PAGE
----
Westjet (TSX:WJA) plans to launch a new ultra-low-cost carrier (ULCC) – a secondary brand – before the end of the year as a way to ward off competitors, such as NewLeaf and Canada Jetlines.
The move also aims to follow Air Canada’s (TSX:AC) success at proving that secondary brands need not be a hindrance.
Air Canada CEO Calin Rovinescu described his airline’s secondary brand Rouge as “our lower-cost leisure carrier” in an April 20 speech to the Greater Vancouver Board of Trade and he credited that brand with much of his airline’s recent profitability.
WestJet has yet to name its secondary brand, which will be subject to an agreement with its pilots as well as regulatory approvals, WestJet CEO Gregg Saretsky wrote in an April 20 blog post.
Those pilots, meanwhile, announced hours after Saretsky’s blog post that they are vying to unionize and have filed membership cards with the Canada Industrial Relations Board.
(Image: Air Canada CEO Calin Rovinescu speaks at the Greater Vancouver Board of Trade on April 20 | Matt Borck for the Greater Vancouver Board of Trade)
“There are more than 100 low-cost airlines around the world and there is a relatively new category, called ULCCs, where airlines offer much lower fares with a completely unbundled product offering and increased seat density,” Saretsky said. “This has allowed the traveling public to select what they would like to add onto their ticket, thus keeping the overall cost of travel lower.”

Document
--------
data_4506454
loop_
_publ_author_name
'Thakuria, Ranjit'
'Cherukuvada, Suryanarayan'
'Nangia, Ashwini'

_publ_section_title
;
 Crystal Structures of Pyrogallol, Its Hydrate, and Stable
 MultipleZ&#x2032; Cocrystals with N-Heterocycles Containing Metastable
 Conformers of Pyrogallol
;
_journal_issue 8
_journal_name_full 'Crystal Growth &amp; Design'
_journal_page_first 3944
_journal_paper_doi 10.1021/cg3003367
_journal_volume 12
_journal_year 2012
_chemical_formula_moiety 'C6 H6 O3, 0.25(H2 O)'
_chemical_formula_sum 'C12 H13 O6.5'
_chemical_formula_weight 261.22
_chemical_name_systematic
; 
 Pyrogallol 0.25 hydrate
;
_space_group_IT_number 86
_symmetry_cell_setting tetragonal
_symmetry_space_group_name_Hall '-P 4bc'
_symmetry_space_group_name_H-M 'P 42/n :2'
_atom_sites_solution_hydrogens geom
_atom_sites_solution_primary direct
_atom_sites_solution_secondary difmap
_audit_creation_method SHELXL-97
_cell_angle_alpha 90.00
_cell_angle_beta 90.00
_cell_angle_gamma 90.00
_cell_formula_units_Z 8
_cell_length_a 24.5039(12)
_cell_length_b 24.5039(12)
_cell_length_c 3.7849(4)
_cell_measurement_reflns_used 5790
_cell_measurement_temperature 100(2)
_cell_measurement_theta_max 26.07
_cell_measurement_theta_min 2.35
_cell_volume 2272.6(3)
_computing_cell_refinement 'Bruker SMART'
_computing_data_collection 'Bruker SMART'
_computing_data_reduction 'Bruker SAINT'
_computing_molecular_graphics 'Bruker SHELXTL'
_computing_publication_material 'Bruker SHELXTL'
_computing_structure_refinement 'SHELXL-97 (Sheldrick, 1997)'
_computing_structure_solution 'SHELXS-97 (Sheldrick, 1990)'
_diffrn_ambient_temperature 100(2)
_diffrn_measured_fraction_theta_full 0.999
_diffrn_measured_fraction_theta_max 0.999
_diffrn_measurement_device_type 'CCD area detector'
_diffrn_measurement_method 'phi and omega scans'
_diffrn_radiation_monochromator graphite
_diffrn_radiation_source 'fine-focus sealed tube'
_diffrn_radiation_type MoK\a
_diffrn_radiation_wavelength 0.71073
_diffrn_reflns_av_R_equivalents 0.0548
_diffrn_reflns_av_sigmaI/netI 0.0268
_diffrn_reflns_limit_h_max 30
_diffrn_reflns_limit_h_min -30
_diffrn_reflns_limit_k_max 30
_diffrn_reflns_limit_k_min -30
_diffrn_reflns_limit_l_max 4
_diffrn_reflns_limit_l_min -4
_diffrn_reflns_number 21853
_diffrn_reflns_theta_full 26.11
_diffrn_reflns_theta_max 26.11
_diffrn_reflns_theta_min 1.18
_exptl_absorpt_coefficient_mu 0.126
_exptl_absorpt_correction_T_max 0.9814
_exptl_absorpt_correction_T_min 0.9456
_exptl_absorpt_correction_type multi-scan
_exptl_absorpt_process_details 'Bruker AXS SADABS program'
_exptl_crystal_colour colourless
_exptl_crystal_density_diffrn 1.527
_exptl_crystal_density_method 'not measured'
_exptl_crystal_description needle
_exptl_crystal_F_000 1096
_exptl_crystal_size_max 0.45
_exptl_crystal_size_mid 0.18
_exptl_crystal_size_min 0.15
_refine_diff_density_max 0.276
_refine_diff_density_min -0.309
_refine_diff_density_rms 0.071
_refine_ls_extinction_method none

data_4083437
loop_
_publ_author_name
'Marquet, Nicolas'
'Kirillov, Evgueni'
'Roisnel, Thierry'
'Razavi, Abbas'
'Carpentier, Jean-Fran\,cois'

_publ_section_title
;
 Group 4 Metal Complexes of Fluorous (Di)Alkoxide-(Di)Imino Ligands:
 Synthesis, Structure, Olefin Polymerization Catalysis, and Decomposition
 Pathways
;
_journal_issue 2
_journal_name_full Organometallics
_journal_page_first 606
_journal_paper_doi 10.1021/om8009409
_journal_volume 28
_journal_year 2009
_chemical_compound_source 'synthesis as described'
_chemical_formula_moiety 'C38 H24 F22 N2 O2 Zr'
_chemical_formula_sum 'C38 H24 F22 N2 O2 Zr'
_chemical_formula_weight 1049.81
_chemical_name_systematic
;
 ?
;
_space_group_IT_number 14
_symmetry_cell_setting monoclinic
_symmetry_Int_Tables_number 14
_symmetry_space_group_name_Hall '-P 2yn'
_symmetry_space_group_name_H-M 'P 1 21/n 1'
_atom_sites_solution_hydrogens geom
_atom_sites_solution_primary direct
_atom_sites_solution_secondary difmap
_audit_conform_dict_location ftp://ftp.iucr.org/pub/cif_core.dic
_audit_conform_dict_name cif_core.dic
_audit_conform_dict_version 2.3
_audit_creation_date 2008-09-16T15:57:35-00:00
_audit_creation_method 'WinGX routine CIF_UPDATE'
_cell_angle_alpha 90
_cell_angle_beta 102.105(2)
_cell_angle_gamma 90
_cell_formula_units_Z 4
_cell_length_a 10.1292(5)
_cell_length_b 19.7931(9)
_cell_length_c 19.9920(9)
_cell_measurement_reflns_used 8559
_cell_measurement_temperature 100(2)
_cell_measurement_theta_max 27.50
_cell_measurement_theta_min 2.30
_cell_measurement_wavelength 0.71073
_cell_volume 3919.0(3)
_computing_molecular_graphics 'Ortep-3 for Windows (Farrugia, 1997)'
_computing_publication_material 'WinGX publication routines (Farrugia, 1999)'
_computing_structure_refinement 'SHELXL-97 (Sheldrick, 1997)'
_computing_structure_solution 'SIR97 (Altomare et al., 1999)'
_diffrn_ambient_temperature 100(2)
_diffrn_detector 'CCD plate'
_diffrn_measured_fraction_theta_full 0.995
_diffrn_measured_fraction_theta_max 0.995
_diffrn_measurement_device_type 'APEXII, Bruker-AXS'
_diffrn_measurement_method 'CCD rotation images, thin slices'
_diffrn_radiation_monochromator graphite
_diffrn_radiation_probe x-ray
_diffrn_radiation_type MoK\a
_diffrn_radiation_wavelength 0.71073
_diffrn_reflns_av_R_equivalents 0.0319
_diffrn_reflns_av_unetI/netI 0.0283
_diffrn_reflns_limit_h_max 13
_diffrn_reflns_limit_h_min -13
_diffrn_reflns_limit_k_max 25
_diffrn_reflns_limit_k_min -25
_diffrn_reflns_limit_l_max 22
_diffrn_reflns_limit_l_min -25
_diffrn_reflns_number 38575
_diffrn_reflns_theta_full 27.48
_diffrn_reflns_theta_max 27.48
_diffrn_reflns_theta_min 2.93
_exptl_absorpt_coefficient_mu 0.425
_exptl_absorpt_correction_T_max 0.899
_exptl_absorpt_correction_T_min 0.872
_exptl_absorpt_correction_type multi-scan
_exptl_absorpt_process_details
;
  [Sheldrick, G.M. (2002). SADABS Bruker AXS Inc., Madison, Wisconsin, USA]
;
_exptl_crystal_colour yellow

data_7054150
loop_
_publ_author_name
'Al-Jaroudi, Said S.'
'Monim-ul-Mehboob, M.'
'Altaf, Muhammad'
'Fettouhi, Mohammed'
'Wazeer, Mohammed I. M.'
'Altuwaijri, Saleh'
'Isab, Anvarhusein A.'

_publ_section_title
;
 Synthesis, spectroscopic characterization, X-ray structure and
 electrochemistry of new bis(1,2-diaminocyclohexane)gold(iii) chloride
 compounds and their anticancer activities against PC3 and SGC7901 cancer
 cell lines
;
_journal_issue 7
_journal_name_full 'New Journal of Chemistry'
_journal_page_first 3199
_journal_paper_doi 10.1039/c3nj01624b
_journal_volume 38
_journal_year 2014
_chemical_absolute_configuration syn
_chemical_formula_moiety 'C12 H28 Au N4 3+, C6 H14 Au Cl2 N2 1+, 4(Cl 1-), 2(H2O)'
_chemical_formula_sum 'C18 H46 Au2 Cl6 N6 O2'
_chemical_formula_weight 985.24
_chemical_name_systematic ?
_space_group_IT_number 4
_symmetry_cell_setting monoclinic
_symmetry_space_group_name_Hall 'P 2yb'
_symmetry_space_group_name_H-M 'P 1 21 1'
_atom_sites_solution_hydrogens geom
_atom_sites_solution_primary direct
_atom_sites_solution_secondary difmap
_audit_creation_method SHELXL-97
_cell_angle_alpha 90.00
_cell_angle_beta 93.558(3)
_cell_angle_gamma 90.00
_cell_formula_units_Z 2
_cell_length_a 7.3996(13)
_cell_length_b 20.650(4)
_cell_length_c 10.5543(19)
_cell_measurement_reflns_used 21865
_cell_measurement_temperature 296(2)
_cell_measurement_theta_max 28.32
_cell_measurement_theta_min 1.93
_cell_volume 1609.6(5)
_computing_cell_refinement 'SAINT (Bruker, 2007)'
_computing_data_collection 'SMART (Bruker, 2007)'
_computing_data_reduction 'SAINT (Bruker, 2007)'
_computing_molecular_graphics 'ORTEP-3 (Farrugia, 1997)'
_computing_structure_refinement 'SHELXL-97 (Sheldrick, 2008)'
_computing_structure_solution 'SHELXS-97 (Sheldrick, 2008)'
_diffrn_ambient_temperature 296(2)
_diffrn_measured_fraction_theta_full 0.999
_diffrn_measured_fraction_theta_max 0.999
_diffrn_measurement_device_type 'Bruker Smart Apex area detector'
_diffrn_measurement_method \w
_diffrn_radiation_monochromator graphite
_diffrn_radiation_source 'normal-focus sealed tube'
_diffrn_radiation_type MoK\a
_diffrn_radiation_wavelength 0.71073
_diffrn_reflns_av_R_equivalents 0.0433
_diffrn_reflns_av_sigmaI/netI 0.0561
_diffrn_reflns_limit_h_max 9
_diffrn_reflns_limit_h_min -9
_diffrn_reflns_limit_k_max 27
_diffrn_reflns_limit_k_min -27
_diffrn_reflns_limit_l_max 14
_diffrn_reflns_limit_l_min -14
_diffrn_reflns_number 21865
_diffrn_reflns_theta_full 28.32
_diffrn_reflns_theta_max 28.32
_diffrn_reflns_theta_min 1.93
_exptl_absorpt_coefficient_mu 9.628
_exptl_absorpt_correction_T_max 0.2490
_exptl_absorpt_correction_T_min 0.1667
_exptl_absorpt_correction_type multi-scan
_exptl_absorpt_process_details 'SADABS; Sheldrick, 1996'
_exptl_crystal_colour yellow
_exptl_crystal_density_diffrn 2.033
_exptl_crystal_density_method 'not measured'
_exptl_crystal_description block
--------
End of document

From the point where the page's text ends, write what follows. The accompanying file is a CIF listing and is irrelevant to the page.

It is unclear how much lower WestJet’s unnamed subsidiary will charge for fares.
Vancouver’s yet-to-launch ULCC, Canada Jetlines, has a business plan where it expects to be able to fly with fares averaging 40% to 50% lower than regular WestJet or Air Canada fares.
Extra fees would apply for everything from carry-on bags to reservations made with credit cards instead of debit cards.
That kind of nickel and diming does not take place on Rouge but Rovinescu said Rouge’s 2013 launch was an important part of Air Canada’s transformation into being a profitable, successful airline after being an on-the-ropes carrier in 2009, reeling from a recent restructuring.
Traditional aviation wisdom had been that full-service carriers could only compete successfully when marketing involved a single brand, he said. Air Canada proved that truism when it experimented with low-cost divisions called Tango and Zip before its 2003-2004 restructuring.
“Rouge is designed to do precisely what it was said could not be done,” Rovinescu said in his afternoon speech. “From the start, it has contributed significantly to our profitability.”
He credited Rouge for enabling Air Canada to maintain or expand leisure routes and enter new international markets in Europe, Asia and to sun destinations.
“It gave us flexibility to move in and out of markets to meet seasonal demand and allowed us to stay in the game in markets we were losing.”
Rouge’s first flights in 2013 were on four aircraft flying 14 routes. This summer Rovincescu said he expects the airline will operate 49 aircraft across a network of 93 routes, touching five continents. This includes two new routes out of Vancouver this summer: to Nagoya, Japan and London’s Gatwick Airport.
As for Jetlines, its executive chairman, Mark Morabito, thanked WestJet for drawing attention to the need for ULCCs.
“We believe that what Canadians need, however, is a genuine ULCC and greater competition,” he said.
“Today's announcement offers nothing more than an ‘airline within an airline’ that will not increase competition into the market, and it remains to be seen whether it will be able to achieve the full benefits of a ULCC. Most ‘airlines within airlines’ that have attempted to offer low-cost options for air travellers have failed in North America, including Zip, Ted, Song, Metrojet, Calite, and United Shuttle. The continent is littered with the graves of these lower-cost airlines, precisely because the model doesn't work when the airline is owned by another airline.”